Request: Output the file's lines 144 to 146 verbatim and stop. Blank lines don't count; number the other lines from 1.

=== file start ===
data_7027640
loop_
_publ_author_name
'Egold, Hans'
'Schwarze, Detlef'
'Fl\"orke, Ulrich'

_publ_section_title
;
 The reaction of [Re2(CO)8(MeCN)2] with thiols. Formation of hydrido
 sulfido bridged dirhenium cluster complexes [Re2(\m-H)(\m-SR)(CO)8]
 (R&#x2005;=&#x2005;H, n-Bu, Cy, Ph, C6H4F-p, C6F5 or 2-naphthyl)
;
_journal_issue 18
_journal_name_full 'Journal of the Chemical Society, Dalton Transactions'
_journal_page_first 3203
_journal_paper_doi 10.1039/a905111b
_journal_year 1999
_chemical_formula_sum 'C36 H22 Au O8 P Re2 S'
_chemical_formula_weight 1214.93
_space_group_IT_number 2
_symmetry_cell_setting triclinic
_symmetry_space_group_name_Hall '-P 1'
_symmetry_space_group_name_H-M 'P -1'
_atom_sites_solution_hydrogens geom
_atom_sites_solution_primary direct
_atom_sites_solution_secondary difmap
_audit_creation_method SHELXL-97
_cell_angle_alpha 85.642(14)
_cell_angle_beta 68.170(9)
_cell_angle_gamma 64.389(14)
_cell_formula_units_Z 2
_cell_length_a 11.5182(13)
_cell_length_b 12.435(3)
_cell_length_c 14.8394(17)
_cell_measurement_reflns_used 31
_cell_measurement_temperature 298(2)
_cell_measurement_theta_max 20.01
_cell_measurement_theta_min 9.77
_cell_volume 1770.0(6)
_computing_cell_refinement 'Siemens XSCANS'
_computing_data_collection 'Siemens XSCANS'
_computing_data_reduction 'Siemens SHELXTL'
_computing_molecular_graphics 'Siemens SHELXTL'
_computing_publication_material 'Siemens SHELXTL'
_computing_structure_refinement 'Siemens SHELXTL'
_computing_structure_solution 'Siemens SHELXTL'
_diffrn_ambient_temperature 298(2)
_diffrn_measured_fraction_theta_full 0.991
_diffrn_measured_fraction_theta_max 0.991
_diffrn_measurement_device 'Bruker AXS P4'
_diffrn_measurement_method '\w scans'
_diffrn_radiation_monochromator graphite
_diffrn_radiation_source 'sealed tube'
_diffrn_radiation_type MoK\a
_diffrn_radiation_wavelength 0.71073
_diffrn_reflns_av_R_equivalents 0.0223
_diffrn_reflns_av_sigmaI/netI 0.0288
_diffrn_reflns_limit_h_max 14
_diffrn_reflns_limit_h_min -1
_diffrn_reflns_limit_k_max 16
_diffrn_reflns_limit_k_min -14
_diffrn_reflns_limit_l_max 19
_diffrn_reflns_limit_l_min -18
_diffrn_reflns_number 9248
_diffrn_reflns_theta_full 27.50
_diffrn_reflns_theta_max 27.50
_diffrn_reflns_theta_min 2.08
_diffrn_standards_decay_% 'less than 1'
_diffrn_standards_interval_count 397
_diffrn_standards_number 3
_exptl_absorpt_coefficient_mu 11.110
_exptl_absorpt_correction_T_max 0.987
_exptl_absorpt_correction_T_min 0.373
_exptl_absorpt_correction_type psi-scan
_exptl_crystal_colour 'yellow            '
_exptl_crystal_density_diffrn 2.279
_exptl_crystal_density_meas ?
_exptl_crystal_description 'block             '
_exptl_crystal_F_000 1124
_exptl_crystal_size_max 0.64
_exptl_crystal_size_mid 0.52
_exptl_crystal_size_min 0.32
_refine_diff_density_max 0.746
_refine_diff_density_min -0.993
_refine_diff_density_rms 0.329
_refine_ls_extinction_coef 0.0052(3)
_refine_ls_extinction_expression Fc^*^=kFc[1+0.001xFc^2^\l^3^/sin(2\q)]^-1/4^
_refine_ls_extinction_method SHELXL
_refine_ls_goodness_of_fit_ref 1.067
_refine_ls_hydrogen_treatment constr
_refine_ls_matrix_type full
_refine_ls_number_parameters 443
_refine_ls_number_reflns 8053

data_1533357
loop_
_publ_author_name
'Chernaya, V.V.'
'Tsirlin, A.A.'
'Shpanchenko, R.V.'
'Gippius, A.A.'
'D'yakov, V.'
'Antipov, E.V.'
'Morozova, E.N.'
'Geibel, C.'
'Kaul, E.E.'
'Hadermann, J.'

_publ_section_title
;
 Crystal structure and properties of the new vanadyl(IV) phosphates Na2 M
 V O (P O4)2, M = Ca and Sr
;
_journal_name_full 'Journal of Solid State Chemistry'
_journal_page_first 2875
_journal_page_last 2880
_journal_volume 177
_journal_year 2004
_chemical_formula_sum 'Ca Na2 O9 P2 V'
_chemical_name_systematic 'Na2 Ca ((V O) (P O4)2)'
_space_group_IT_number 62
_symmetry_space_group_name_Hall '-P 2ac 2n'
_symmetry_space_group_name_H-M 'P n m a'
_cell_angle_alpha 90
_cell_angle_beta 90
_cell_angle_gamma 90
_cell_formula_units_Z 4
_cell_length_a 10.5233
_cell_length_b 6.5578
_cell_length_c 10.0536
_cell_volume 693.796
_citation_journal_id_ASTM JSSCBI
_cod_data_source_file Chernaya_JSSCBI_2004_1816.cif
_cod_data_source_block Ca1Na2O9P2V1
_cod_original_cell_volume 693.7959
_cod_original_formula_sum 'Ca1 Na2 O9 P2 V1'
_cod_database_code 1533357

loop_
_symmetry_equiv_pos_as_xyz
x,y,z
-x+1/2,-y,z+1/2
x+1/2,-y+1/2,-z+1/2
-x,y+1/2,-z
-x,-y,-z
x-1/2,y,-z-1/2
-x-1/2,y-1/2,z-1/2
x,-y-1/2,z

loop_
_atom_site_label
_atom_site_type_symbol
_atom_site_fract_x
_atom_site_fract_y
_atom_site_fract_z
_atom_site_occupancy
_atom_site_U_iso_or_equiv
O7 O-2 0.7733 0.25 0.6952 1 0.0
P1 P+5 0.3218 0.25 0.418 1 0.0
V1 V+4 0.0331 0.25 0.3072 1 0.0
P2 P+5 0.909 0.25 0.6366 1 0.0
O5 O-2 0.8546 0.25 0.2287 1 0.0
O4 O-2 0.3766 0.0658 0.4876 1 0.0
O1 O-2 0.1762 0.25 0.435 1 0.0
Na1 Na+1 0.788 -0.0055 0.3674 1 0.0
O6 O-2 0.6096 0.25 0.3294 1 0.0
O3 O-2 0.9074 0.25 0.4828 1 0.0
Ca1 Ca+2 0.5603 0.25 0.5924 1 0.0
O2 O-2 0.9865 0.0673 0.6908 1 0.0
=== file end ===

-x-1/2,y-1/2,z-1/2
x,-y-1/2,z

loop_